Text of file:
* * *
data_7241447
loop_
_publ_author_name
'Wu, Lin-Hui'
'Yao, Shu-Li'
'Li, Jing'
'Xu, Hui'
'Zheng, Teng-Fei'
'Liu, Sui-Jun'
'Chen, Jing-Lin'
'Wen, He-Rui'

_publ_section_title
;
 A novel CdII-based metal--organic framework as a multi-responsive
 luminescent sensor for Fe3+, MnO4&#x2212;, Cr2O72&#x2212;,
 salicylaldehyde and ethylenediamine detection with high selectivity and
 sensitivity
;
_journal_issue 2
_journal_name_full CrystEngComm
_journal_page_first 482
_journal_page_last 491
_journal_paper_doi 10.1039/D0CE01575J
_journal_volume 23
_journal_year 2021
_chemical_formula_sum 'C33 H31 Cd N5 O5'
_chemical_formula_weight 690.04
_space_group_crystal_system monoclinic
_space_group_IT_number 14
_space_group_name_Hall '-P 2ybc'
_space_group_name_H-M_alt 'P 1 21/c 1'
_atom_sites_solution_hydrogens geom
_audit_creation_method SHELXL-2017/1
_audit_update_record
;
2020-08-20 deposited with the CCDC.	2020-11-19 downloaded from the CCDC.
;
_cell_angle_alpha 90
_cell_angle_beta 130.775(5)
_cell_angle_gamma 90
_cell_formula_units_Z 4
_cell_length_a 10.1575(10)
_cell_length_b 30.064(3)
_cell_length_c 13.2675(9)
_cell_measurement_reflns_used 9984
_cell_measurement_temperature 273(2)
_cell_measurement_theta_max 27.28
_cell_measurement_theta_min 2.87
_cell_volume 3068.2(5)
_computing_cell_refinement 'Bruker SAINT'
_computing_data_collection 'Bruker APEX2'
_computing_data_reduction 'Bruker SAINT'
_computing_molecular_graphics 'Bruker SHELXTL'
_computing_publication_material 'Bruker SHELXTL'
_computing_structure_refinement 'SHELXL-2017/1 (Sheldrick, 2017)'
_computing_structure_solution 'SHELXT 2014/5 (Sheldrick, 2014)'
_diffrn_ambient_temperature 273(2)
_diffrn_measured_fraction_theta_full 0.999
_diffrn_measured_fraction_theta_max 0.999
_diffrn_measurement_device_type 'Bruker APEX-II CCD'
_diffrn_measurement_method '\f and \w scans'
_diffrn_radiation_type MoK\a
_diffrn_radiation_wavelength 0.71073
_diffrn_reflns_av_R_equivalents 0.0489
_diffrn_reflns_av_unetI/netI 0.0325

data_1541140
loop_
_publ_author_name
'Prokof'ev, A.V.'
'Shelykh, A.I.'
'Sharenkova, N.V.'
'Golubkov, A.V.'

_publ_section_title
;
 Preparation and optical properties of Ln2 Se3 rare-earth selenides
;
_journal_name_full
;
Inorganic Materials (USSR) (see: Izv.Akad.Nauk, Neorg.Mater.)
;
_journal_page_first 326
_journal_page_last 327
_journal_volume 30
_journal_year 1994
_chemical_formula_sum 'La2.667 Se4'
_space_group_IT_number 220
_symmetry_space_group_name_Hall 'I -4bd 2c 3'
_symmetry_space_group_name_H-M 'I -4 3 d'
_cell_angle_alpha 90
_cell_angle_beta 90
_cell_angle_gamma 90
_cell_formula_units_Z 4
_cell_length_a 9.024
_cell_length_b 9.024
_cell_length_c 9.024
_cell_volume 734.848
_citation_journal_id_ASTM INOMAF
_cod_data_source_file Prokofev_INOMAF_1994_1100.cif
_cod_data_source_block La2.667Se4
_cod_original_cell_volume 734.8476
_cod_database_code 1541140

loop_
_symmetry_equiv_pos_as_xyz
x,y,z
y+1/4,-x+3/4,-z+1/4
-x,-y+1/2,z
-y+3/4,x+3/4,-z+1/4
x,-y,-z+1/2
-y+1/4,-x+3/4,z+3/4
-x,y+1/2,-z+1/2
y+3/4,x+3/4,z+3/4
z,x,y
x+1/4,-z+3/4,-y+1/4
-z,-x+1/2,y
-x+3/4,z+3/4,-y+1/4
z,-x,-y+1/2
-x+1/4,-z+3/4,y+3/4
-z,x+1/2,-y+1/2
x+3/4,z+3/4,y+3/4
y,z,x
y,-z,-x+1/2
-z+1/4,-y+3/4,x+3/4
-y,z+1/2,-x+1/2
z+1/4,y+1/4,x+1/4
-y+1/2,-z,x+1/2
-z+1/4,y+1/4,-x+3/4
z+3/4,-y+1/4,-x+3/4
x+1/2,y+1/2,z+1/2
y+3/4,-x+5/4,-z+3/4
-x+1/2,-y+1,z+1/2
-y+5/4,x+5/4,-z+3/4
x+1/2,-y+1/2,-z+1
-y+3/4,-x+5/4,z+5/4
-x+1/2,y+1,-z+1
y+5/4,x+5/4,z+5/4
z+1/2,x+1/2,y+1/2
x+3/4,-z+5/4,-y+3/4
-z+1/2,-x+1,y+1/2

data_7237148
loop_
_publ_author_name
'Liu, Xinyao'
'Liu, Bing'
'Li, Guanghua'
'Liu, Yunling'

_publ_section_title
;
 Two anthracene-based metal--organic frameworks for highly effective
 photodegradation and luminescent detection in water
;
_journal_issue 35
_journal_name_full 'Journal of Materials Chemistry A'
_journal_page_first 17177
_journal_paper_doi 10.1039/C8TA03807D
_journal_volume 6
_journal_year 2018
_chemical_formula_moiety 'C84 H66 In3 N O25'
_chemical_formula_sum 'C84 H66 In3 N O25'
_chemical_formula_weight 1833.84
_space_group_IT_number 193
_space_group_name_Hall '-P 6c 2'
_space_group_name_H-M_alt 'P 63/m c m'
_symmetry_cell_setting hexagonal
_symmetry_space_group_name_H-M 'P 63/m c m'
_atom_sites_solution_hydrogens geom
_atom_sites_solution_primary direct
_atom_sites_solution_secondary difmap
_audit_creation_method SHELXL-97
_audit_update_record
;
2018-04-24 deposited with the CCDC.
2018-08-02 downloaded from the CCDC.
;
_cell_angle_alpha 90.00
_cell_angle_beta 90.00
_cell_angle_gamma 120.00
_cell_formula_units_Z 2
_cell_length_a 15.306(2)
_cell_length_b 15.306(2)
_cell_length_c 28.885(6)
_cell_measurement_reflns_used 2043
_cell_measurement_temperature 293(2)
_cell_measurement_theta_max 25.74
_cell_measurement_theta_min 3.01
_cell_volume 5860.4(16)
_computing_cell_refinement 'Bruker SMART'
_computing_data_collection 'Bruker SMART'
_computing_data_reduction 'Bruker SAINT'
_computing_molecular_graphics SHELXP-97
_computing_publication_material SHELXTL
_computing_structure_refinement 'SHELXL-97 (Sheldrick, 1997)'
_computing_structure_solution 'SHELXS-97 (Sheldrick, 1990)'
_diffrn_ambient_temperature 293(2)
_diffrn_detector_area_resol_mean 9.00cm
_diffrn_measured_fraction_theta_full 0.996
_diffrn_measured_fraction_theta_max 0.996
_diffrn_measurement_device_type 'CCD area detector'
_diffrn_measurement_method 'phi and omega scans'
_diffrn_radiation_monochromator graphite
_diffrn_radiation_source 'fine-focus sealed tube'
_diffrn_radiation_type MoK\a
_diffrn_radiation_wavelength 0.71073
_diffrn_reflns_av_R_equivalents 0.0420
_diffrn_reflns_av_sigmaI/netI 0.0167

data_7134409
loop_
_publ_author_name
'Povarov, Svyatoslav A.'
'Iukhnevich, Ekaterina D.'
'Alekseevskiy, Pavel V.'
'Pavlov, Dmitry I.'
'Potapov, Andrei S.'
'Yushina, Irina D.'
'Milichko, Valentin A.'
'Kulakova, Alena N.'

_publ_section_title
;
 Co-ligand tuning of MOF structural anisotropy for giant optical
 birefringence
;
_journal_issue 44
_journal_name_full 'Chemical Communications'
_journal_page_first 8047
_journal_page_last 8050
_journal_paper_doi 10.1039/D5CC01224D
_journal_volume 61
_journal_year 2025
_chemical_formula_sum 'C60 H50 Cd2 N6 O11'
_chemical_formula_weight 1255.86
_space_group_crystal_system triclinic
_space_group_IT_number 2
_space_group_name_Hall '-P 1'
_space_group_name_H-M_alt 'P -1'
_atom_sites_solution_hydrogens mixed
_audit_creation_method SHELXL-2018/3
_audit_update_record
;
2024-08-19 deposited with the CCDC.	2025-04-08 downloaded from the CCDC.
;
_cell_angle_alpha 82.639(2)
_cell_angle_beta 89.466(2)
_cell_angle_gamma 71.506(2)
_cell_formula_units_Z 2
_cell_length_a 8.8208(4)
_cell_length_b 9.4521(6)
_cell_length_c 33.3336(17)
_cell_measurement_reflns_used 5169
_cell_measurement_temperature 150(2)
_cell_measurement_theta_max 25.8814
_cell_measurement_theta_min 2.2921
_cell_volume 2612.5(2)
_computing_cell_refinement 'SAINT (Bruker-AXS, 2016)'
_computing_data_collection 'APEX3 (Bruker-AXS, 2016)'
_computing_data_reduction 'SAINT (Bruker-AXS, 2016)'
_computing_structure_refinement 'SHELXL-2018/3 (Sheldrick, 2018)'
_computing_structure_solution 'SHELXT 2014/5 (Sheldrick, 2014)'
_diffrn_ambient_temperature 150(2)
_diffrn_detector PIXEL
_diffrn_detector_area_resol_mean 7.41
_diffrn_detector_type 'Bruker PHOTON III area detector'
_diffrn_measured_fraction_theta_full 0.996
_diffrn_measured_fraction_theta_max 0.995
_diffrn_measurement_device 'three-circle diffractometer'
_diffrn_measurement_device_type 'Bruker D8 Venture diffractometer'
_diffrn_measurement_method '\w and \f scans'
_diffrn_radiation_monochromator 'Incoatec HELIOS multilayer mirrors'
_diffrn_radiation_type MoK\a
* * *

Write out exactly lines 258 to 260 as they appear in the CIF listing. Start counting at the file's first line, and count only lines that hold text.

_diffrn_detector PIXEL
_diffrn_detector_area_resol_mean 7.41
_diffrn_detector_type 'Bruker PHOTON III area detector'